edited January 2017
    What is the real difference between X AP courses and X-1 APs in Yale admissions?

    As @skieurope suggested, ask your guidance counselor! At some high schools, the difference between X AP's and X-1 AP's might determine if your guidance counselor gives you a MOST DEMANDING rating or just a DEMANDING rating on the Secondary School Report (SSR). So ask your GC, as the answer is going to vary from high school to high school, and what might be reasonable and acceptable to do at one high school is not going to be at another high school! That's the reason Admissions judges student's in the context of what their high school offers, and what the majority of college bound students are taking at their high school. It really doesn't matter what another kid did at a different high school.
  • Tperry1982Tperry1982 Forum Champion Yale Posts: 1,574 Forum Champion
    @gibby - on point as usual. Well said.
  • compmomcompmom Registered User Posts: 10,038 Senior Member
    edited January 2017
    Admissions is "holistic" and often depends on what you are doing outside of school, or the way you are pursuing interests outside of class, than on grades, AP's and so on. Overall, stats and rigor of courses may need to meet a certain benchmark but after that it is mostly about what you can contribute to the mix in the class they are assembling.

    I think it's great that you are insisting on a balanced life for yourself, which bodes well for your future at college and in your career. I think the colleges will see that too. Very healthy attitude.
  • yaleplzzzyaleplzzz Registered User Posts: 9 New Member
    Hello all, thank you for the responses. FYI, at my high school many many AP's are offered - more than anyone can possibly take. However, you cannot take any Freshman year (except if you are in a highly accelerated math), and for the most part the same goes for sophomore year. Very few people take AP's sophomore year at my HS (extremely competitive public in CT - highly ranked nationally), but if they do it is only usually 1 at most. Most of people's AP's are taken junior and senior year. @gibby, I would love to discuss this with my GC, however at my high school our GC's have a terrible policy of turning down any topic of conversation having to do with college until its basically too late. If I attempted to speak with them about this topic (if they could check off the most rigorous button), they would immediately shut me down.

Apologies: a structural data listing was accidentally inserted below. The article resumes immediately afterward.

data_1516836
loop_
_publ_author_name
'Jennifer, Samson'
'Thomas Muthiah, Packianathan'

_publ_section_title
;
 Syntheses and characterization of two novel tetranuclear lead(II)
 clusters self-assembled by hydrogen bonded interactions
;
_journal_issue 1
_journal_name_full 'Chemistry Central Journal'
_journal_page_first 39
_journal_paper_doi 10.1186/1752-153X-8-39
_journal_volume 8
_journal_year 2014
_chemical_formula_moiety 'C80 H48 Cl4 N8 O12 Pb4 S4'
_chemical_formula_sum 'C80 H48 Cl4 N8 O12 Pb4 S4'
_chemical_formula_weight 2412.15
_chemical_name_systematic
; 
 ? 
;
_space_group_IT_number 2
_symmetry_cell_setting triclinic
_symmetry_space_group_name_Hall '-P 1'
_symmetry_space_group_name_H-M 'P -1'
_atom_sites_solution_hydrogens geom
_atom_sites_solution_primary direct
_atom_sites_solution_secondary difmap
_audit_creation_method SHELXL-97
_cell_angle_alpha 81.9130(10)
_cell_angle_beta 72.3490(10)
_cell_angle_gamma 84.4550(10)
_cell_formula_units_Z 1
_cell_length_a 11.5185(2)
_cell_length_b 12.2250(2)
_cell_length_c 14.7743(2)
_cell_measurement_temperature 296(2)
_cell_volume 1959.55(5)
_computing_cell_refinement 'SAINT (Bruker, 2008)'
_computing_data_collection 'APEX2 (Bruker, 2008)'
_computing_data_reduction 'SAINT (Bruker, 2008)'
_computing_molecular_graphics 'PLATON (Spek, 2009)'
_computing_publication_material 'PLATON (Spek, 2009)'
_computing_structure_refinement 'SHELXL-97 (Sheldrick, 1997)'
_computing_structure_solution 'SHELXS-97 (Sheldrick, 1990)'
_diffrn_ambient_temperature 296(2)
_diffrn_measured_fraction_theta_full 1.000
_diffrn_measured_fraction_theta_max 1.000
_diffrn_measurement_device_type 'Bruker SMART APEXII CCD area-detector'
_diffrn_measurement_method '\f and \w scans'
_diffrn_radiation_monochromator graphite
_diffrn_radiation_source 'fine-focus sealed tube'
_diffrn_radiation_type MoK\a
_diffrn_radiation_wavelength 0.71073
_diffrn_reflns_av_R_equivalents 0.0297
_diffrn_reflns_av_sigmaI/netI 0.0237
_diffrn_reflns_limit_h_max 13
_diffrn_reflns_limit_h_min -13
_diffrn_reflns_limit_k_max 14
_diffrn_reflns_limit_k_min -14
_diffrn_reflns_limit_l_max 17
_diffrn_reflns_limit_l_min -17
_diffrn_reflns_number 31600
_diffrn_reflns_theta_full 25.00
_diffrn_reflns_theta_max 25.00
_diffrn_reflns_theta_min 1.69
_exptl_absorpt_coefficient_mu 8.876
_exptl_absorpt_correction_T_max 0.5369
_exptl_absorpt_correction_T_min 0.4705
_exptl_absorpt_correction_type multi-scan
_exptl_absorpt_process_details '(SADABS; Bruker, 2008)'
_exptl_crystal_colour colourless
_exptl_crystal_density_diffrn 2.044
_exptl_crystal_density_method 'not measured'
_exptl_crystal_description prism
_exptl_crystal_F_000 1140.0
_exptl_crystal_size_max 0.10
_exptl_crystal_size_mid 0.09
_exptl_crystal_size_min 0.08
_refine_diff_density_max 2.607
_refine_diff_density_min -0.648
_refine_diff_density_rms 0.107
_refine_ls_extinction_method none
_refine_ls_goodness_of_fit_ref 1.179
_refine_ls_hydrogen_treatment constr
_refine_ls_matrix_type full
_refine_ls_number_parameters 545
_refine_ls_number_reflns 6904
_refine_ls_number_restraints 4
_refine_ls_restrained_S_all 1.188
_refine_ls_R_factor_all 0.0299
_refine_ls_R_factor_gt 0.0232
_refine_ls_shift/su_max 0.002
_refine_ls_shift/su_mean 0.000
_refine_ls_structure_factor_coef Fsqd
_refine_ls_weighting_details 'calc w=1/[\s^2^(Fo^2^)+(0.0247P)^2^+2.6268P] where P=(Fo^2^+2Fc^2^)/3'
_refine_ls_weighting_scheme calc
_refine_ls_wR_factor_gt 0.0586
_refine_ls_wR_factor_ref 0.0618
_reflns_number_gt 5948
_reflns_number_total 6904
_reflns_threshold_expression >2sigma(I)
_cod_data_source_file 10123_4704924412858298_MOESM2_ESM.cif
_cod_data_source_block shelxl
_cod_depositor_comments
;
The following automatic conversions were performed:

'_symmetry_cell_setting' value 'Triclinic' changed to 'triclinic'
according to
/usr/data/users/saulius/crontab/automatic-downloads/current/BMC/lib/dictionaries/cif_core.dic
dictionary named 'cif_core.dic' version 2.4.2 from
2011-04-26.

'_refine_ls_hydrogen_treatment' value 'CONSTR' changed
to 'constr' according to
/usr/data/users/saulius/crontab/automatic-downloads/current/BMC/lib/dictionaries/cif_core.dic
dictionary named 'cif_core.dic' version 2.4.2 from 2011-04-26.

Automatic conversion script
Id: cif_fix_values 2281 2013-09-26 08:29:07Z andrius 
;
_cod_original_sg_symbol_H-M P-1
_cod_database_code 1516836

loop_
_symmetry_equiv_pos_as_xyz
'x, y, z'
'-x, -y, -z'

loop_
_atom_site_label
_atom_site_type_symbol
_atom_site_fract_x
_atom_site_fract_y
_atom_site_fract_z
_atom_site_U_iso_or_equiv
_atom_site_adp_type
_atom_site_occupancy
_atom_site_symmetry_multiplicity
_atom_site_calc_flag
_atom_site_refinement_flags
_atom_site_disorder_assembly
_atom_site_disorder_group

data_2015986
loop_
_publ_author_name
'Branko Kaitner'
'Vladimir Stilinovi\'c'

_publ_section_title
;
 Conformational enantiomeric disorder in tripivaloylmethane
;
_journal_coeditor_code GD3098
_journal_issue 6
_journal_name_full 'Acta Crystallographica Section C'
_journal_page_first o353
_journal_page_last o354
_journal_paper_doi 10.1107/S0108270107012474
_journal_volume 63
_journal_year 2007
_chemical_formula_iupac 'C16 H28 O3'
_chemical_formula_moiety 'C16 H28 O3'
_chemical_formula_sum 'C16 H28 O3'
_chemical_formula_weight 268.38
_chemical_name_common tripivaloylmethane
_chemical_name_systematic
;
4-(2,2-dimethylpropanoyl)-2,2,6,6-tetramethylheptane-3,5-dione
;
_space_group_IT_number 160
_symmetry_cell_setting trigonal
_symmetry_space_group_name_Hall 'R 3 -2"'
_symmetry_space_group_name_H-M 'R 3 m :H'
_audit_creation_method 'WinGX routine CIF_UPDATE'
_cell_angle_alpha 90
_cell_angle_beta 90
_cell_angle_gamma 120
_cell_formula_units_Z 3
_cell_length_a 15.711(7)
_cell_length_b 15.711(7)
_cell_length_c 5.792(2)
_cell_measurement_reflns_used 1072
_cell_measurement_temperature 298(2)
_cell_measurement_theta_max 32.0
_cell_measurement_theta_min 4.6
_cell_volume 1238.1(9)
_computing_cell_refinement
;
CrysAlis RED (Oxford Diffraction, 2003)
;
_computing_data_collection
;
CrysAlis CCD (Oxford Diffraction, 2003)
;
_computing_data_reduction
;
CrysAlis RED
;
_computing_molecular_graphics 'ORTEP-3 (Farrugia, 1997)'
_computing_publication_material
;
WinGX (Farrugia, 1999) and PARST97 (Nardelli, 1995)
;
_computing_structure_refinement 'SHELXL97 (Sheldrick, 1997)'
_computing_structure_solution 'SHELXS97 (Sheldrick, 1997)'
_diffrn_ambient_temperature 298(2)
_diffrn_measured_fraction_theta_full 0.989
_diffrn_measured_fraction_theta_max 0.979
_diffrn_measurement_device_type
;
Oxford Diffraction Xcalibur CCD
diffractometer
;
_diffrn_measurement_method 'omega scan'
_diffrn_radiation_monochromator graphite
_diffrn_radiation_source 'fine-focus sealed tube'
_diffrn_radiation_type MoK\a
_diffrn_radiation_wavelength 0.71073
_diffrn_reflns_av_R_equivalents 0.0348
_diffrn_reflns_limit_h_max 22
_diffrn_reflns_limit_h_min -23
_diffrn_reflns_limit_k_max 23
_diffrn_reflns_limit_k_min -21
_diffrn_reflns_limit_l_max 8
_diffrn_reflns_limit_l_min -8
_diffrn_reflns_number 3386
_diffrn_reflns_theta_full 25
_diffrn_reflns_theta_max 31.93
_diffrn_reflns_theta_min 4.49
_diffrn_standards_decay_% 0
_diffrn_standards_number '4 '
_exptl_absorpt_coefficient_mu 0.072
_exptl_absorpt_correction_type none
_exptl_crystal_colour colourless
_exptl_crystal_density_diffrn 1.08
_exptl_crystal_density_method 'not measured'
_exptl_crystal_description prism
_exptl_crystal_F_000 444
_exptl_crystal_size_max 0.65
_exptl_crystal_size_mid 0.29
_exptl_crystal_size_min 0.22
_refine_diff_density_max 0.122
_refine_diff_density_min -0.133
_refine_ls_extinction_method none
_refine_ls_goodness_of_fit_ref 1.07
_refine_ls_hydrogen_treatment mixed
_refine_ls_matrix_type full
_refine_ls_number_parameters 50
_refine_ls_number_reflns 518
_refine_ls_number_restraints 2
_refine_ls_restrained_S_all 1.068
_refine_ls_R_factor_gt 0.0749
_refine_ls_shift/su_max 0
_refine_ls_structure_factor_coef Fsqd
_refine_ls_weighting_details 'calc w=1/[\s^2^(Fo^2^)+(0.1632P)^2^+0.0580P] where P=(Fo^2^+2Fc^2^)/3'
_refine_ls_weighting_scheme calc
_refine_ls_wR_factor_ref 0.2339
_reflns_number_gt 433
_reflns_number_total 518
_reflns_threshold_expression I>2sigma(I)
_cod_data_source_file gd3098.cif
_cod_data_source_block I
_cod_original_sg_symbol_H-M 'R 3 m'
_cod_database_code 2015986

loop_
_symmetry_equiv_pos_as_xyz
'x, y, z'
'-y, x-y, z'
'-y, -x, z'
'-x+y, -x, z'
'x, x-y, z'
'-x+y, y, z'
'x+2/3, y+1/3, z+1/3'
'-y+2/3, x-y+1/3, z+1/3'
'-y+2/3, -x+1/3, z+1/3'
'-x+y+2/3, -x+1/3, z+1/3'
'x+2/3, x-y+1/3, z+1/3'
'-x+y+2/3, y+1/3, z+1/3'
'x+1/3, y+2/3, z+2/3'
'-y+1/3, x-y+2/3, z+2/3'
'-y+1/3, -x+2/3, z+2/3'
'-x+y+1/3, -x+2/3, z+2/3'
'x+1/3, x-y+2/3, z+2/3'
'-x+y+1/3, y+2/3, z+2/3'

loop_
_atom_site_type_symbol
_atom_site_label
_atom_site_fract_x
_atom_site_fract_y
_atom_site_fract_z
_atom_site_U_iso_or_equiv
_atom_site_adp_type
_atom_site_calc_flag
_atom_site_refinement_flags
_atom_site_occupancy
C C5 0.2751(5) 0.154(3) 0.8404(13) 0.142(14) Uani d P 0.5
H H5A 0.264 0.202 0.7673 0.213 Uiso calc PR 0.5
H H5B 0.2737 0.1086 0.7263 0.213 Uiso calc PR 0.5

• Faulkner1897Faulkner1897 Registered User Posts: 448 Member
    edited January 2017
    .As everyone has said, students are evaluated based on the context of their school. Yale will expect you to have taken the most rigorous courses based on your own personal interests and what is available, and what you take will be compared loosely to what your peers are taking. As an example, at my daughter's school, the most rigorous path for STEM kids involves taking AP Chem, AP Bio, AP Physics C, and AP Calc BC or Post AP math if that's your thing. However, my daughter is very much a humanities student, so she took Honors Physics, Honors Chem, AP Bio, AP Calc AB, and every year long English and History AP humanities class she could take, as well as AP Music Theory and both AP Spanish Lang and AP Spanish Lit. So she took fewer STEM AP classes but lots of humanities, which was true to who she was and what she was interested in. But she still took one AP math and one AP science.

  • lookingforwardlookingforward Registered User Posts: 30,622 Senior Member
    edited January 2017
    Look, even if a hs offers 20, you're not expected to take X% of them. What makes an adcom see the "right" rigor is the classes, themselves, not the count.

    In general, you want the cores. If you want stem, pursue math and science rigor, plus cores.

    @yaleplzzz can we assume you're not thinking stem? That's how your schedule reads, right now.
  • ClarinetDad16ClarinetDad16 Registered User Posts: 3,422 Senior Member
    OP, do you think Yale is fixated on whether a single high school sophomore who probably has not taken standardized testing or passed an AP exam yet schedules 9 or 10 AP classes?

    Enjoy high school.

    Get involved.

    Learn a lot.

    Many colleges will want you.

    Don't fixate on a single school.

This discussion has been closed.